Global Sickle Cell Disease Network
Small Study Group B Report from Benin Workshop
Infectious Diseases in Sickle Cell Disease Including Malaria and Bacterial Infections
Co-Chairs: Chifumbe Chintu (Zambia) and Jacques Elion (France)
The discussions focused on:
- Clinical diagnosis of malaria in patients with SCD
- Laboratory diagnosis of malaria
- Pneumococcal infections in patients with SCD
- Causes of febrile illnesses in patients with SCD
- Data on malaria infections in patients with SCD is needed to establish the role of malaria as a cause of febrile illness in children. As malaria is a significant cause of infant and under-five mortality, incidence studies have to include infants and younger children, so that the natural history of SCD can be more accurately charted from birth to adulthood.
- With the implementation of the Integrated Management of Childhood Illness (IMCI) in many parts of sub-Saharan Africa, every child with fever is treated as clinical malaria. This, inevitably, results in over-diagnosis of malaria infection. The introduction of the antigen-based Rapid Diagnostic Test (RDT) for the diagnosis of malaria provides opportunities to minimize this problem.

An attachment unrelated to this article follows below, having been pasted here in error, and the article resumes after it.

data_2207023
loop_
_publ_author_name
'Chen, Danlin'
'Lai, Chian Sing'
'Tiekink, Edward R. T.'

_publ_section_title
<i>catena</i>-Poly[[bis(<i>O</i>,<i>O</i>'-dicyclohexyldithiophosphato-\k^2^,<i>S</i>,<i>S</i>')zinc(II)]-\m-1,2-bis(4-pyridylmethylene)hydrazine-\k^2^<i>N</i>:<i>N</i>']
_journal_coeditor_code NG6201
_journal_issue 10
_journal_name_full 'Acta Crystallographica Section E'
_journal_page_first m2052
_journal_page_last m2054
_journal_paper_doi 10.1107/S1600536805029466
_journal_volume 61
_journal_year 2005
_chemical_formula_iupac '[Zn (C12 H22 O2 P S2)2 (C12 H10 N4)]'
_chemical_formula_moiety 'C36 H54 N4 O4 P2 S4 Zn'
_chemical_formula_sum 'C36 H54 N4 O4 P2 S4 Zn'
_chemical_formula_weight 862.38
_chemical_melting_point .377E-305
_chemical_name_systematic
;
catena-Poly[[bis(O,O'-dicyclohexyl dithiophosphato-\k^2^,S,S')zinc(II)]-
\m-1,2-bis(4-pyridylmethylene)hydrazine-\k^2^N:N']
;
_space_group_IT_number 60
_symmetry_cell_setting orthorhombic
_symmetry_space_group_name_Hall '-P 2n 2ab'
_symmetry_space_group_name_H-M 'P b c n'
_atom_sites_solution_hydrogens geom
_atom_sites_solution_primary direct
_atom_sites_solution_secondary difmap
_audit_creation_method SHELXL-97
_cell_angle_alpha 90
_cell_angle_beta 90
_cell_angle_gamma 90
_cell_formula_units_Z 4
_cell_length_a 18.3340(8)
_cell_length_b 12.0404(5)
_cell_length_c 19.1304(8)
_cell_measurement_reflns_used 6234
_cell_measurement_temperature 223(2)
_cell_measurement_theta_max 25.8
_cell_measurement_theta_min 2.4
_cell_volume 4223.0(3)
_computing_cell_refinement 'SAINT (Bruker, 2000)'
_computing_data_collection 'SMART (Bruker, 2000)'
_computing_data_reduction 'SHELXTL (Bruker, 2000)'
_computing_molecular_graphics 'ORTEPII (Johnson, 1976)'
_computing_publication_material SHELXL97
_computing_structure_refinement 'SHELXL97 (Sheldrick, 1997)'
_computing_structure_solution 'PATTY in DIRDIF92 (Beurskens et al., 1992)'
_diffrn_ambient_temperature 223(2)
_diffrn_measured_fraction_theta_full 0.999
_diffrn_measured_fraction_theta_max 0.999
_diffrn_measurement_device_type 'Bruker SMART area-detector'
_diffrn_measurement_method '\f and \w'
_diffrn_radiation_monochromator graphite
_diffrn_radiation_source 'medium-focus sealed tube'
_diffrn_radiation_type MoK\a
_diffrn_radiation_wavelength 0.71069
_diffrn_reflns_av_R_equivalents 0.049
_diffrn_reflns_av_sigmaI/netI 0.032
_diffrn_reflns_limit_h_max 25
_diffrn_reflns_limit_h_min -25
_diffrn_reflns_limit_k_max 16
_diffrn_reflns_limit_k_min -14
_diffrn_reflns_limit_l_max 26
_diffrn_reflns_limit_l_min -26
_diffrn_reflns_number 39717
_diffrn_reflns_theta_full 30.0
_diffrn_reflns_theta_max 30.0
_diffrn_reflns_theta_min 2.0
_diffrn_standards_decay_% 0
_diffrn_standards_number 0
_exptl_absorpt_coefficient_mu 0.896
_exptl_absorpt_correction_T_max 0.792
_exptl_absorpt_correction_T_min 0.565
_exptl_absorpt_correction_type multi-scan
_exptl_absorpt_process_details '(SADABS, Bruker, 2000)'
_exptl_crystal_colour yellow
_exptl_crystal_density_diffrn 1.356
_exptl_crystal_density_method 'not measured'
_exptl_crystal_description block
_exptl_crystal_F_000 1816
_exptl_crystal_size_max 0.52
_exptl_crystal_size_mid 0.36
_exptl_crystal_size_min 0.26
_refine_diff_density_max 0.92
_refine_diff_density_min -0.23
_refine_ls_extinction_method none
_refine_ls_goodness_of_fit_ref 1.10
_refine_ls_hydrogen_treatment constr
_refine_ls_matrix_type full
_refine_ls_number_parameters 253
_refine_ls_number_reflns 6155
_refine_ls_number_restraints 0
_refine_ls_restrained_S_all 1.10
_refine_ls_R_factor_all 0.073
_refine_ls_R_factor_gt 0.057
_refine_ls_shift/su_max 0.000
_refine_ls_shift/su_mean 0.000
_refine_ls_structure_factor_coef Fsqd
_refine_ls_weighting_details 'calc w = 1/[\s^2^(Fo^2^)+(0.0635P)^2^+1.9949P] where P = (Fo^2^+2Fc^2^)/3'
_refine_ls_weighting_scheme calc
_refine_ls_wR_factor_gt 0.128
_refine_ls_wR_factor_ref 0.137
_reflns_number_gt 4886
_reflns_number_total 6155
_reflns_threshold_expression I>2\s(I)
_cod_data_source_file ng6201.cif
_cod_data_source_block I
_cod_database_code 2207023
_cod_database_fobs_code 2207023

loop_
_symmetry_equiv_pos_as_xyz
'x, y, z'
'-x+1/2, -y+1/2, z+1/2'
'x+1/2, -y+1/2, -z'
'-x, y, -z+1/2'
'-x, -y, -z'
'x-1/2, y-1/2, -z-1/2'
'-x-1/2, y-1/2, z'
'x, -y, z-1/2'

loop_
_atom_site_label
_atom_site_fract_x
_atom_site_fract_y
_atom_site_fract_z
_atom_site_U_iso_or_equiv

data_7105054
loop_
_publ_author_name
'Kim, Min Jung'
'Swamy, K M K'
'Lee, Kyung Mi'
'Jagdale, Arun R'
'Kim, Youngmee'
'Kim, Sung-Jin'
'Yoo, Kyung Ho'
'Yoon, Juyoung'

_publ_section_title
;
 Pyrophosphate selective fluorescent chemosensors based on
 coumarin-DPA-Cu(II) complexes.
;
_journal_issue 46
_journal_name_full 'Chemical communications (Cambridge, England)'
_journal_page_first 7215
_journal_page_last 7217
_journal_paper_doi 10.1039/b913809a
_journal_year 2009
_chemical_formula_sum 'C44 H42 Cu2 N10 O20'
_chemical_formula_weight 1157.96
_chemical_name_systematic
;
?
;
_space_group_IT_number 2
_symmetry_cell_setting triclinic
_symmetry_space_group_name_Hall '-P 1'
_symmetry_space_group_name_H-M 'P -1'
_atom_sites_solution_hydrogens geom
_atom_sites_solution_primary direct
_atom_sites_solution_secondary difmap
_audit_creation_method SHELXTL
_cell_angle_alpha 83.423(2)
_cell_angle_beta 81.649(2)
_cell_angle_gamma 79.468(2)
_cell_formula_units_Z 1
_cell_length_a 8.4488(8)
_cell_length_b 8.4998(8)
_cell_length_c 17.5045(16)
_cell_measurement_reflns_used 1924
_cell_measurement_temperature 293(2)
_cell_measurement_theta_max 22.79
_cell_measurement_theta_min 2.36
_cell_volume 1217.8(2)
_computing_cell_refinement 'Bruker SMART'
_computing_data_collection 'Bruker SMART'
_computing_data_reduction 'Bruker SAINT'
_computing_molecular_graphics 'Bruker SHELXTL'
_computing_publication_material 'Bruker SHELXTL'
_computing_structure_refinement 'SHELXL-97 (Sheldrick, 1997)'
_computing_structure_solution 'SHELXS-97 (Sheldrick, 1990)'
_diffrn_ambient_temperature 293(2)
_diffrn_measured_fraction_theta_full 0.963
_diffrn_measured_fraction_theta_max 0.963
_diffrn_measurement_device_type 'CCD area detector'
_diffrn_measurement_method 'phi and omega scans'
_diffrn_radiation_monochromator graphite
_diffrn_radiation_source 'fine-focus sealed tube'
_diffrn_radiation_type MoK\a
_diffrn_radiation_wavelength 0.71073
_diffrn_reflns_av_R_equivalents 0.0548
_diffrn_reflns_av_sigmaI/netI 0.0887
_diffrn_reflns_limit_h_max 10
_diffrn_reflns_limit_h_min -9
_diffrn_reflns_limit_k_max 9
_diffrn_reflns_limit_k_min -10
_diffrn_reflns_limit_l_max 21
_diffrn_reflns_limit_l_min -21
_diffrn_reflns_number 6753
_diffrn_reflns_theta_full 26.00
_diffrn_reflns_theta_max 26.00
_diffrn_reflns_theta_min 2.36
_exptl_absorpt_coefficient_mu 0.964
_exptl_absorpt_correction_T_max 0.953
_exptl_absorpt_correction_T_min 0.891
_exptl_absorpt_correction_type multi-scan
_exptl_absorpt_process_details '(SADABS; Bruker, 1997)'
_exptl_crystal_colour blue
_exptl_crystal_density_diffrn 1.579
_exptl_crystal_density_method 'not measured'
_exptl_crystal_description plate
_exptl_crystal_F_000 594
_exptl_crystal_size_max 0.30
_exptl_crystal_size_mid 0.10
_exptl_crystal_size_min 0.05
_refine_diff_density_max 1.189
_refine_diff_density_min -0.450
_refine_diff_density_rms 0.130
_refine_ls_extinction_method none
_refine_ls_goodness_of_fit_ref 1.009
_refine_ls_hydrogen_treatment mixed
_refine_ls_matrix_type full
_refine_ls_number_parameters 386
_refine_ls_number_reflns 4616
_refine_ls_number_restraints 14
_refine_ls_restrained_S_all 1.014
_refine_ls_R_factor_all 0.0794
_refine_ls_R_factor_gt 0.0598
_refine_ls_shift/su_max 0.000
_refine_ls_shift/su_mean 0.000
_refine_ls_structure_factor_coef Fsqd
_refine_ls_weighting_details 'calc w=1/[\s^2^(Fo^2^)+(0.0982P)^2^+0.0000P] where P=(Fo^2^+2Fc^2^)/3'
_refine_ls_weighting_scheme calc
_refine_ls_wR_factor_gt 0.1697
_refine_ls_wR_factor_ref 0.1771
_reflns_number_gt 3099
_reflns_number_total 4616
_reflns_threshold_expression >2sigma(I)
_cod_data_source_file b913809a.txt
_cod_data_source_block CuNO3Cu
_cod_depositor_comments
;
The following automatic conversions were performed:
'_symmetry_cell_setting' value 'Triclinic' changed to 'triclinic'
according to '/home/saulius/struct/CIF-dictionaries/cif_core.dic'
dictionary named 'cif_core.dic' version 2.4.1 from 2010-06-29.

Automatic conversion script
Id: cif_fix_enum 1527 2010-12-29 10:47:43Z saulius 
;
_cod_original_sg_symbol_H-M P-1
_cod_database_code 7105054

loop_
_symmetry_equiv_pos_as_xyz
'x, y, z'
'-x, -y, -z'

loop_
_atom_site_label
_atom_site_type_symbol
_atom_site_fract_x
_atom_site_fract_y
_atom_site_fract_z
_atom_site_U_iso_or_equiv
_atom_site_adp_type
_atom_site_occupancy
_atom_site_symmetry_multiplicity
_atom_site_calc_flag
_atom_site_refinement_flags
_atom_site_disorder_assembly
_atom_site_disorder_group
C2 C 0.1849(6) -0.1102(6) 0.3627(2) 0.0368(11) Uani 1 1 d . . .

- As children with severe forms of malaria infections may die before they reach hospital, studies to ascertain the incidence of infections have to be performed in community settings.
- The study of malaria infections is complicated by the fact that transmission rates vary with each season (e.g. rainy or dry season). Community-based surveys will be necessary to document and measure malaria transmission rates especially in children.
- Since many children and adults have asymptomatic malarial parasitemia, is there a threshold level of parasitemia on which anti-malarial therapy should be based?
- Studies in Senegal, for example, have reported average malarial parasitemia of approximately 10% in children during the months of high transmission. These studies recommend malarial chemoprophylaxis, especially during the months of high transmission.
- There is considerable evidence that the protective effect of Hb S against malaria infections in heterozygous carriers may be limited only to infancy. The situation is even less clear with patients with homozygous S or other compound heterozygous SCD syndromes (SC, S β-thalassemia). Further research is needed to clarify the protective effect of SCD, if any, against severe forms of malaria infections.
While pneumococcal infections are important causes of morbidity and mortality in Africa, more evidence-based incidence studies are needed. In designing these studies, it is important to note that SCD patients with fulminant pneumococcal bacteremia may die before they reach hospital for confirmation.
Questions to be answered include:
- In Africa, are the strains of Streptococcus pneumoniae penicillin-sensitive?
- Do the available vaccines cover the spectrum of Streptococcus pneumoniae serotypes present in the communities?